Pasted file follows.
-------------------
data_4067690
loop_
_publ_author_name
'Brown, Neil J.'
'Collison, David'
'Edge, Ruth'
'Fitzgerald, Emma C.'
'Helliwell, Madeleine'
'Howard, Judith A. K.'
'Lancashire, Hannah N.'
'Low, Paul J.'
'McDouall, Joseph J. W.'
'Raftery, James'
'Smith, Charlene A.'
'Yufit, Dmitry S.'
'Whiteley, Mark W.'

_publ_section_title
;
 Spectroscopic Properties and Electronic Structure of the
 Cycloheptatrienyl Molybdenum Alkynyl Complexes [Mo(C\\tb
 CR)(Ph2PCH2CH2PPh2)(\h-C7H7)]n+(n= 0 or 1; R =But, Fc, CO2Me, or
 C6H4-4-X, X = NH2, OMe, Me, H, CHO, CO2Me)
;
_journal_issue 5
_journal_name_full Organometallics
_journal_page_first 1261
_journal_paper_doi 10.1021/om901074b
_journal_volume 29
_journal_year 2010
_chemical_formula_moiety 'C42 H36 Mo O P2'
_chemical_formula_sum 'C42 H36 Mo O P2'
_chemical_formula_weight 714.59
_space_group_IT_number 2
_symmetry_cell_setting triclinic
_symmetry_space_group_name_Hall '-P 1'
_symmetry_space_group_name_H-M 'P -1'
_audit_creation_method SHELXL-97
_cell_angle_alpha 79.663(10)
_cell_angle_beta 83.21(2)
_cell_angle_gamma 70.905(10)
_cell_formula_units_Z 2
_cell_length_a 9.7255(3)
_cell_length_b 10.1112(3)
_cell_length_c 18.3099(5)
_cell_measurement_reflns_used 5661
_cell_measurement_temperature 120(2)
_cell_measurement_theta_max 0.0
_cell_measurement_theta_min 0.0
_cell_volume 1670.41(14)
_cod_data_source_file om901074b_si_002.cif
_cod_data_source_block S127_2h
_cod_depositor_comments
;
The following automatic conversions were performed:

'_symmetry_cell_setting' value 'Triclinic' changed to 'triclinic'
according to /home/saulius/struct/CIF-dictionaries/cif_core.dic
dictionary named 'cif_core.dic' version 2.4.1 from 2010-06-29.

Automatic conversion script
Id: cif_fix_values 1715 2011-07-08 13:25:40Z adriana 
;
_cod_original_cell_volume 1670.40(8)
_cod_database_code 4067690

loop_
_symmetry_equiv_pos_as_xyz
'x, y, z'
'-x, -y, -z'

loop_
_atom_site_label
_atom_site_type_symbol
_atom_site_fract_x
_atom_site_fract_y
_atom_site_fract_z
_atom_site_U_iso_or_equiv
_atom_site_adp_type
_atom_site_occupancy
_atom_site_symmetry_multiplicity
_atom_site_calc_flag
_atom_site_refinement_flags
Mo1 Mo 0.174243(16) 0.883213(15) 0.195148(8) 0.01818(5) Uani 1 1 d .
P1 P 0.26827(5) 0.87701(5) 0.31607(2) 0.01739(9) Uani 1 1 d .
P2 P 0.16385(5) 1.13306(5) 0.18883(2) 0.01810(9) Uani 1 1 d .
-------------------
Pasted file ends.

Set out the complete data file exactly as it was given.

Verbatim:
data_4067690
loop_
_publ_author_name
'Brown, Neil J.'
'Collison, David'
'Edge, Ruth'
'Fitzgerald, Emma C.'
'Helliwell, Madeleine'
'Howard, Judith A. K.'
'Lancashire, Hannah N.'
'Low, Paul J.'
'McDouall, Joseph J. W.'
'Raftery, James'
'Smith, Charlene A.'
'Yufit, Dmitry S.'
'Whiteley, Mark W.'

_publ_section_title
;
 Spectroscopic Properties and Electronic Structure of the
 Cycloheptatrienyl Molybdenum Alkynyl Complexes [Mo(C\\tb
 CR)(Ph2PCH2CH2PPh2)(\h-C7H7)]n+(n= 0 or 1; R =But, Fc, CO2Me, or
 C6H4-4-X, X = NH2, OMe, Me, H, CHO, CO2Me)
;
_journal_issue 5
_journal_name_full Organometallics
_journal_page_first 1261
_journal_paper_doi 10.1021/om901074b
_journal_volume 29
_journal_year 2010
_chemical_formula_moiety 'C42 H36 Mo O P2'
_chemical_formula_sum 'C42 H36 Mo O P2'
_chemical_formula_weight 714.59
_space_group_IT_number 2
_symmetry_cell_setting triclinic
_symmetry_space_group_name_Hall '-P 1'
_symmetry_space_group_name_H-M 'P -1'
_audit_creation_method SHELXL-97
_cell_angle_alpha 79.663(10)
_cell_angle_beta 83.21(2)
_cell_angle_gamma 70.905(10)
_cell_formula_units_Z 2
_cell_length_a 9.7255(3)
_cell_length_b 10.1112(3)
_cell_length_c 18.3099(5)
_cell_measurement_reflns_used 5661
_cell_measurement_temperature 120(2)
_cell_measurement_theta_max 0.0
_cell_measurement_theta_min 0.0
_cell_volume 1670.41(14)
_cod_data_source_file om901074b_si_002.cif
_cod_data_source_block S127_2h
_cod_depositor_comments
;
The following automatic conversions were performed:

'_symmetry_cell_setting' value 'Triclinic' changed to 'triclinic'
according to /home/saulius/struct/CIF-dictionaries/cif_core.dic
dictionary named 'cif_core.dic' version 2.4.1 from 2010-06-29.

Automatic conversion script
Id: cif_fix_values 1715 2011-07-08 13:25:40Z adriana 
;
_cod_original_cell_volume 1670.40(8)
_cod_database_code 4067690

loop_
_symmetry_equiv_pos_as_xyz
'x, y, z'
'-x, -y, -z'

loop_
_atom_site_label
_atom_site_type_symbol
_atom_site_fract_x
_atom_site_fract_y
_atom_site_fract_z
_atom_site_U_iso_or_equiv
_atom_site_adp_type
_atom_site_occupancy
_atom_site_symmetry_multiplicity
_atom_site_calc_flag
_atom_site_refinement_flags
Mo1 Mo 0.174243(16) 0.883213(15) 0.195148(8) 0.01818(5) Uani 1 1 d .
P1 P 0.26827(5) 0.87701(5) 0.31607(2) 0.01739(9) Uani 1 1 d .
P2 P 0.16385(5) 1.13306(5) 0.18883(2) 0.01810(9) Uani 1 1 d .